“My message to them is, ‘You’re playing for people that are going to see you 40 years after this.’ And I think our message has been pretty good,” he said. “Before, we weren’t even in their top five, and now we’re in their top two or three. And we mean it. Come and play here, and the people of the state of Kentucky will not forget you.
“Don’t let football use you. You’ve gotta use football, and what we’re telling these state kids: ‘Come and play for your home state, and some businessman — some company — will watch you play in this stadium and they’re going to want to hire you after this.’”
Marrow said that message of reciprocal home-state loyalty has resonated with this bunch largely made up of Louisville residents — Robinson, a Frankfort native, is the only player on that list who isn’t from a Louisville high school — and UK has indeed made up ground in those players’ recruitments.
College coaches are not permitted to talk about specific recruits until they’re signed, but Marrow did project general confidence in the Cats’ chances with their in-state targets for 2019.
Wright, a top-150 national player according to 247Sports, has narrowed his list to UK, U of L, Ohio State, Alabama and Purdue and is in the process of setting up official visits. He’s likely the biggest long shot on this list to end up in Lexington, but the Cats are still a possibility.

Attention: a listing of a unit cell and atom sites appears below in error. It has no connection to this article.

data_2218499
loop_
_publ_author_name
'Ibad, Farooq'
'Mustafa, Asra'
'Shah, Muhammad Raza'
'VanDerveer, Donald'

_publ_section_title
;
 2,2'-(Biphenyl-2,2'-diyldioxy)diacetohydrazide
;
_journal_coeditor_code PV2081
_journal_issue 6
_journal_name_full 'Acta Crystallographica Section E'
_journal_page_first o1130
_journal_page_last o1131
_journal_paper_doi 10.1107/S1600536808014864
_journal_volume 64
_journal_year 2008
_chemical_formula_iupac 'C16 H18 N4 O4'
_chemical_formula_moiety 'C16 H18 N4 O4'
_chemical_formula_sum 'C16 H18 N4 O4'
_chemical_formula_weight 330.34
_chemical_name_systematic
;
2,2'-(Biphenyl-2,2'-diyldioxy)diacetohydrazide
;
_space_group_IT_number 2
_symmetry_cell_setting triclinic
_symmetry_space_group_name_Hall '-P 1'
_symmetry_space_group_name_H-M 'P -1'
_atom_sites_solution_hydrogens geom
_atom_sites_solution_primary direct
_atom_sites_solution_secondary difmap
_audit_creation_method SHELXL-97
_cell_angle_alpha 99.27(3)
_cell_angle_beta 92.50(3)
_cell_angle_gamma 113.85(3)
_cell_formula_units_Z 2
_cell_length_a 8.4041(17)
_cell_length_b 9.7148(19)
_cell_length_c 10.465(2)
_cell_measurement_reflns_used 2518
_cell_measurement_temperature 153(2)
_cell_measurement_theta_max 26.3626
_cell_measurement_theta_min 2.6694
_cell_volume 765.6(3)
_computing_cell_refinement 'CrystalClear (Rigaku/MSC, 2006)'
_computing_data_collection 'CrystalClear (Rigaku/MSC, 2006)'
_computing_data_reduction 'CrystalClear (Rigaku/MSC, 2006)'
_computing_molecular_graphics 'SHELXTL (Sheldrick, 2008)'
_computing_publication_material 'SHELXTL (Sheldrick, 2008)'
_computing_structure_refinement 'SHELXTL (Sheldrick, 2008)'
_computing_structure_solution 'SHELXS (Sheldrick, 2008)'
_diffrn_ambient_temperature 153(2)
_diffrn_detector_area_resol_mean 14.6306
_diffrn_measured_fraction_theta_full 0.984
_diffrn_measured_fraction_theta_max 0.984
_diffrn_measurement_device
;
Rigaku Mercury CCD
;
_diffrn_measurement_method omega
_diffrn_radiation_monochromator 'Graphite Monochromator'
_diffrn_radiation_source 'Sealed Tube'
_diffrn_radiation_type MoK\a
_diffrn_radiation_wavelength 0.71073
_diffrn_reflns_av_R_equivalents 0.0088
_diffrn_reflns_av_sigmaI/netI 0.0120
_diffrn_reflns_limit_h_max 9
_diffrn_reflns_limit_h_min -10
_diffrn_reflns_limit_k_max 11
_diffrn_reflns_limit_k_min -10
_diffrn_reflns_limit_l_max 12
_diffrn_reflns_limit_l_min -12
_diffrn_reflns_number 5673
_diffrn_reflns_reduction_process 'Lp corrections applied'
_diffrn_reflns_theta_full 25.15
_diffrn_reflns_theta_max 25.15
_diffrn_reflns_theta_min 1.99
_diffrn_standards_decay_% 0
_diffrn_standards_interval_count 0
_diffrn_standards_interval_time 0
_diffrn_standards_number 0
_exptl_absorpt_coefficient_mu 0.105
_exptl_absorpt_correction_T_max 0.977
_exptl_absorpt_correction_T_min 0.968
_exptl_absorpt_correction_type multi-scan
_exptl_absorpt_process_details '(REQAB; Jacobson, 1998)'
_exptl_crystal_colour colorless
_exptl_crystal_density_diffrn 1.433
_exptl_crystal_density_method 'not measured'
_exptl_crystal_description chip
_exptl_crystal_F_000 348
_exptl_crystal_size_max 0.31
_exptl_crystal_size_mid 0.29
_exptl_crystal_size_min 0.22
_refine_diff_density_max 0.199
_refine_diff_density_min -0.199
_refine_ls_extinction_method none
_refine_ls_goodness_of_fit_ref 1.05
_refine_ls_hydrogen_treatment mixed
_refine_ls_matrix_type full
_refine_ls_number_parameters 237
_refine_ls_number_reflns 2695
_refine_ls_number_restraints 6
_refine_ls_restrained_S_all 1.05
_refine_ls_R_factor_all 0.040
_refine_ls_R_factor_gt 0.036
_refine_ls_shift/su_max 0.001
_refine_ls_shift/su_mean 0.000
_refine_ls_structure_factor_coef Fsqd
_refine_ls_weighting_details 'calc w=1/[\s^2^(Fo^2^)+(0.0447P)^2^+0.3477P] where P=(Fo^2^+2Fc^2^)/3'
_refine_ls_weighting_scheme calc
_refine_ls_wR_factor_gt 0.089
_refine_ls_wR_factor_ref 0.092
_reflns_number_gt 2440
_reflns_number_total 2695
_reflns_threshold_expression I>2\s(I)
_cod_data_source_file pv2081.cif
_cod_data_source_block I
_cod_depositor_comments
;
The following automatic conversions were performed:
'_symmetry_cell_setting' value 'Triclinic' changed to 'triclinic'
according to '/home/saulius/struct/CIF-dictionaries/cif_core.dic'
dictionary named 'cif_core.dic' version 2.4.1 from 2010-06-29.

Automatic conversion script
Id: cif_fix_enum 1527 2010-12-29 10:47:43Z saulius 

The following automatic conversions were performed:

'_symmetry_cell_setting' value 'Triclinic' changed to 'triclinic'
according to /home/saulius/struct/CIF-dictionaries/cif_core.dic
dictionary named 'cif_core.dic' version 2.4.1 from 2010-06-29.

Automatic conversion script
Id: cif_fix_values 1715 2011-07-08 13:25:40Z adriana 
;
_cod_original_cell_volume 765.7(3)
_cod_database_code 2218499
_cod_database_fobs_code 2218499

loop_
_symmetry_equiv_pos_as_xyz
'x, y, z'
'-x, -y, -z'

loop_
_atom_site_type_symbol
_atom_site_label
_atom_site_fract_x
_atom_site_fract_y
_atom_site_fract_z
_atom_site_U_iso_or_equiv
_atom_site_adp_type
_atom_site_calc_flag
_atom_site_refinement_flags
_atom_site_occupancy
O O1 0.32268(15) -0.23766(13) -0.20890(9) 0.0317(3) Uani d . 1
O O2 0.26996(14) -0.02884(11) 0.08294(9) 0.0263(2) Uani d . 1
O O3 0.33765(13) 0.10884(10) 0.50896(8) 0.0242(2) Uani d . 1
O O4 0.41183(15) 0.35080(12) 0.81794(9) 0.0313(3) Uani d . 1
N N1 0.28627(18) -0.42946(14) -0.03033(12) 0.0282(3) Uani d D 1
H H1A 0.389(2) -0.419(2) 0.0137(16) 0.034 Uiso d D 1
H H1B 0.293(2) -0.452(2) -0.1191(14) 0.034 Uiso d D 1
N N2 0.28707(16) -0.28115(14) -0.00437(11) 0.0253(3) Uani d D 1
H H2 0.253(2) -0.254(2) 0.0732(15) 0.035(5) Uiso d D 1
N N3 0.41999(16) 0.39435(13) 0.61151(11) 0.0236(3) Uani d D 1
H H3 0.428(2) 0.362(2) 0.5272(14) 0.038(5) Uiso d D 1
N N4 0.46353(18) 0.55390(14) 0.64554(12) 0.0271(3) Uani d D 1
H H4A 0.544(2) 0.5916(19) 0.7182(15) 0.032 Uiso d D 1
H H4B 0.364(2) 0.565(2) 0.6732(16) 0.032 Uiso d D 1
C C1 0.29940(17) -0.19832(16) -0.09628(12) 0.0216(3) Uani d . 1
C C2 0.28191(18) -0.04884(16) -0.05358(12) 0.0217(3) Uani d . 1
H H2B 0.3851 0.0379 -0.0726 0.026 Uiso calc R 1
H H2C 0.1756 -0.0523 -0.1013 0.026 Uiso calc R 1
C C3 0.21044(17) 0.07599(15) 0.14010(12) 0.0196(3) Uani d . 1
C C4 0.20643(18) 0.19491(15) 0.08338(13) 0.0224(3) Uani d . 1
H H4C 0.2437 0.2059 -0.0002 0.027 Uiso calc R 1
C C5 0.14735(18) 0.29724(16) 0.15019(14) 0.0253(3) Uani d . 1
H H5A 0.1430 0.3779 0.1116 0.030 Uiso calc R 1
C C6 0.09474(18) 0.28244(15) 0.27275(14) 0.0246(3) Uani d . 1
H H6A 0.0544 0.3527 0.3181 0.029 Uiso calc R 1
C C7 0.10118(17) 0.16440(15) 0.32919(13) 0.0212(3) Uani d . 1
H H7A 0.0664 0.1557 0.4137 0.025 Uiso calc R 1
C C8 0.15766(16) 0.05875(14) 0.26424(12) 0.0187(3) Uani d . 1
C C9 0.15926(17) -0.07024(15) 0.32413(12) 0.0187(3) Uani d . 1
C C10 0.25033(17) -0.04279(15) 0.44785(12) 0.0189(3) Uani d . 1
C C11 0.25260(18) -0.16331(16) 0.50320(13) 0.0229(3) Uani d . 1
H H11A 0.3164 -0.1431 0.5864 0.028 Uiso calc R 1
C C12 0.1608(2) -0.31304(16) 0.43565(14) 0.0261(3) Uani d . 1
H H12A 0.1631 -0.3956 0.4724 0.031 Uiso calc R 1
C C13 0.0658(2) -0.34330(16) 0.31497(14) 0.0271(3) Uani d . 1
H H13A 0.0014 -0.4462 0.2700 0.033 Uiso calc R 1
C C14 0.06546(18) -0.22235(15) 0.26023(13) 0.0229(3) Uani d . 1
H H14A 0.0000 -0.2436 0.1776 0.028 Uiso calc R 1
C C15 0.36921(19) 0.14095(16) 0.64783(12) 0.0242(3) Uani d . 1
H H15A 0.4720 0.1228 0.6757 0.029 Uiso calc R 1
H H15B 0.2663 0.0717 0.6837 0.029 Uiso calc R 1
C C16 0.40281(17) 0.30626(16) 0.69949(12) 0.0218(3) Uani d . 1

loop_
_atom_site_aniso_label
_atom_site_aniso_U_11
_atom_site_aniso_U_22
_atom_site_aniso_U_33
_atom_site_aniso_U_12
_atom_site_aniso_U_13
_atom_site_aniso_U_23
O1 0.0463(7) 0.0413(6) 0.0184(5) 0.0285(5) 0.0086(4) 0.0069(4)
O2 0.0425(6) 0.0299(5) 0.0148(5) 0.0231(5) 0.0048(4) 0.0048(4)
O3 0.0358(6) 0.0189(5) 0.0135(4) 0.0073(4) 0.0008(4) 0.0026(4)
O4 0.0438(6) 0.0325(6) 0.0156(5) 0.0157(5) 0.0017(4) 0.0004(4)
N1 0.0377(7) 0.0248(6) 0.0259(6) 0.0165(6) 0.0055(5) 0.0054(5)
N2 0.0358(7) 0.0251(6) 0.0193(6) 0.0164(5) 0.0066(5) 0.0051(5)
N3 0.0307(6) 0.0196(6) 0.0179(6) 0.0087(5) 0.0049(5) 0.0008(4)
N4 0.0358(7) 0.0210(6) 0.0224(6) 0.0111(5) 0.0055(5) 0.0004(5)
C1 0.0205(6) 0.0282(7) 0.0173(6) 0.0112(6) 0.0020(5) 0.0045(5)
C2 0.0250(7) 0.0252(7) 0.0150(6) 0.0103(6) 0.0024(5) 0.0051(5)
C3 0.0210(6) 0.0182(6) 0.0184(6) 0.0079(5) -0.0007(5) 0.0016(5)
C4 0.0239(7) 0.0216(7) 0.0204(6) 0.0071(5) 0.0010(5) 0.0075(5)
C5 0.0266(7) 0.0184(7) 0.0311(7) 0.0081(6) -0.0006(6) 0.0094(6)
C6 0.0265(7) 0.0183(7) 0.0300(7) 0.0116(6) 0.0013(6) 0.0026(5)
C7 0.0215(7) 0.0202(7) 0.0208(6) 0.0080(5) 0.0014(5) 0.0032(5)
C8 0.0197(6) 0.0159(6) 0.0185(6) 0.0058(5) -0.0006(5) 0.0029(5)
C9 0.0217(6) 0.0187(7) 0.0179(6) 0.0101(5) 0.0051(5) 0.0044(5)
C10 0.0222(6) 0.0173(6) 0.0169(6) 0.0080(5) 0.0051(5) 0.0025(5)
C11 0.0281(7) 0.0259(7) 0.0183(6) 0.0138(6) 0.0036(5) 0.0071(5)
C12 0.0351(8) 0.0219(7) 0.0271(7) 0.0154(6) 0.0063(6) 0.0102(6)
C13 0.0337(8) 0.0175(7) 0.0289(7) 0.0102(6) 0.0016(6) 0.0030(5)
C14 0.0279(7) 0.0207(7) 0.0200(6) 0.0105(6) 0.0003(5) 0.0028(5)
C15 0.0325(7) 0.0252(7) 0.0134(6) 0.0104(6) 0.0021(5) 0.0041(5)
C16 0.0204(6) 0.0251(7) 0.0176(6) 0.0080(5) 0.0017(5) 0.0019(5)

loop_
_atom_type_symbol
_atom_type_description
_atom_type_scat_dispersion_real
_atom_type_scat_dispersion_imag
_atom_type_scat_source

Weaver, a Florida native, is a four-star talent, and UK, U of L, Purdue and Miami are often the schools most mentioned with his recruitment. He’s been in Lexington for multiple visits since Marrow took the lead on his recruitment.
Robinson is a do-it-all offensive star who has narrowed his choices to UK, Alabama, Ohio State, Michigan, Nebraska and Purdue. The Cats had been downgraded to long shots before Marrow got involved. Now, they appear to have a legitimate shot to keep him close to home for college.
Casey, one of the top 20 inside linebackers nationally, could be tough to get out of Louisville, but the Wildcats will keep fighting the Cards — along with Oregon and Tennessee — for his services.
Knight-Goff actually committed to Marrow once before, announcing that pledge in May before re-opening his recruitment two weeks later. It’s rare for a school to get a second commitment from a player who has previously decommitted, but UK isn’t giving up on Knight-Goff, who was actually back in Lexington a few weeks after the decommitment for a recruiting visit.
Last week, Stoops reiterated his wish to keep the state’s best high school players home for their college careers. Asked if the program needed to “make a dent” in Louisville — and gain some momentum for recruiting that city in the future — by landing a couple of top prospects in this 2019 group, Marrow leaned back, smiled and doubled down.
“Make a dent? Our goal is to get ‘em all,” he said. “You know, Coach Stoops wants ‘em all. I want ‘em all. I think we’re going to get some good news in the next couple of months, and that’s going to send a significant message to the younger guys, 2020, 2021. I mean, let’s be honest, Kentucky doesn’t produce a lot of SEC players. But when they do, you’d be crazy not to come to your state university. That’s how I see it. There aren’t any ifs, ands or buts about it. You go other places, athletes come from all over, but after those four years, what are you doing?
“If these guys stay home, it’s going to benefit them a lot.”
Top recruits from Louisville high schools (2014-2018)
*-transferred to Louisville; ^-attended junior college and now at Utah